1. The USD/JPY missed its 2013, and 2014, and 2015 yearly pivots. This means that the bullish trend was so strong that price never hit the yearly pivots in the years they were created.

2. It would have been enough that 2 yearly pivots were missed, but in this case, 3 yearly pivots were missed! This is a huge deal and it's a massive reversal pattern!

3. Once bearish divergence formed, and the highest trendline was broken, it was time to start trading.

4. The target on the trade was the 2015 OR the 2014 yearly missed pivots - thousands of points below.

These trades don't come often, but when they do, they're awesome. These are the biggest trades of my life. I once made $164,000 on a trade on the GBP/CHF with this same method – but that’s a story for another time.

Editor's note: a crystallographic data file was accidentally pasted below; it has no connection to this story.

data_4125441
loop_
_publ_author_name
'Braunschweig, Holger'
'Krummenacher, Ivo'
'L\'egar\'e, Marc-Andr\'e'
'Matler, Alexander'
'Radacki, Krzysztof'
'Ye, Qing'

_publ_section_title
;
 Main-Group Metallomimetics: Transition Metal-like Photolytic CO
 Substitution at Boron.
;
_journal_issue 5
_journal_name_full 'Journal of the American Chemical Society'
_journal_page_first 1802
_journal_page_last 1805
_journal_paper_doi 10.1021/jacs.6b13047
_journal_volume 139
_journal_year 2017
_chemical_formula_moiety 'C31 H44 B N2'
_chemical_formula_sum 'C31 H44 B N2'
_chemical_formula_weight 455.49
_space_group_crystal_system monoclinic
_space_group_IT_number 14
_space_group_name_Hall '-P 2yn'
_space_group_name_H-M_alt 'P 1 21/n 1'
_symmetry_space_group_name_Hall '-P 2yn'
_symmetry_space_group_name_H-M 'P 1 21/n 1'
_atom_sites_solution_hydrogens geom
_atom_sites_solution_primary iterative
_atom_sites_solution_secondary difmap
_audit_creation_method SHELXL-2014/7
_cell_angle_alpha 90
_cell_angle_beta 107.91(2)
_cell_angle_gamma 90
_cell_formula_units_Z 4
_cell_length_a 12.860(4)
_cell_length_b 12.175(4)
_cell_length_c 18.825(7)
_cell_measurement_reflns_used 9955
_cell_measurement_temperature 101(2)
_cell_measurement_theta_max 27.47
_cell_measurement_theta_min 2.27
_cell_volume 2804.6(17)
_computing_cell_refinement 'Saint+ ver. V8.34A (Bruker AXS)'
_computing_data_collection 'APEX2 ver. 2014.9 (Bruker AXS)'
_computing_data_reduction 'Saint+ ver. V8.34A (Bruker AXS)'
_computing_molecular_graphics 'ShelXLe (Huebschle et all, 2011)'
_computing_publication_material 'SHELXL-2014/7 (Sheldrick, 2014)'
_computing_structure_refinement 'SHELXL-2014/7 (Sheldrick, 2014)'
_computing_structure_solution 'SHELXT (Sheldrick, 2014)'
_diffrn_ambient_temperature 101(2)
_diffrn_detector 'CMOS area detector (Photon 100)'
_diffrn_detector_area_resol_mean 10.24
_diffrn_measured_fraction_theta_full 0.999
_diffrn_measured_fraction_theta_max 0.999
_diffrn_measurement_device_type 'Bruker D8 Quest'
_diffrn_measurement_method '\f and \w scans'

Here’s what to do, right now:

Take a look at any stock that's been moving in one direction for a long time, and missing yearly pivots. Facebook (FB) is doing this right now, and I’m planning a monster short on this stock for the 4th quarter of 2016.

If you find one of these, you’ve got giant trade on your hands. Facebook is doing this right now.

Method #4: Pin Bar on a Weekly/Monthly Chart

You want to find reversals INSIDE of a trend? So that you can take bigger and better trend trades?

Look at pin bars on the weekly (or monthly) charts.

A pin bar is a candle formation that has a longer-than-average wick, and a small body. I'll explain why they're so powerful and how they're formed in just a moment. They're easy to find once you start looking for them.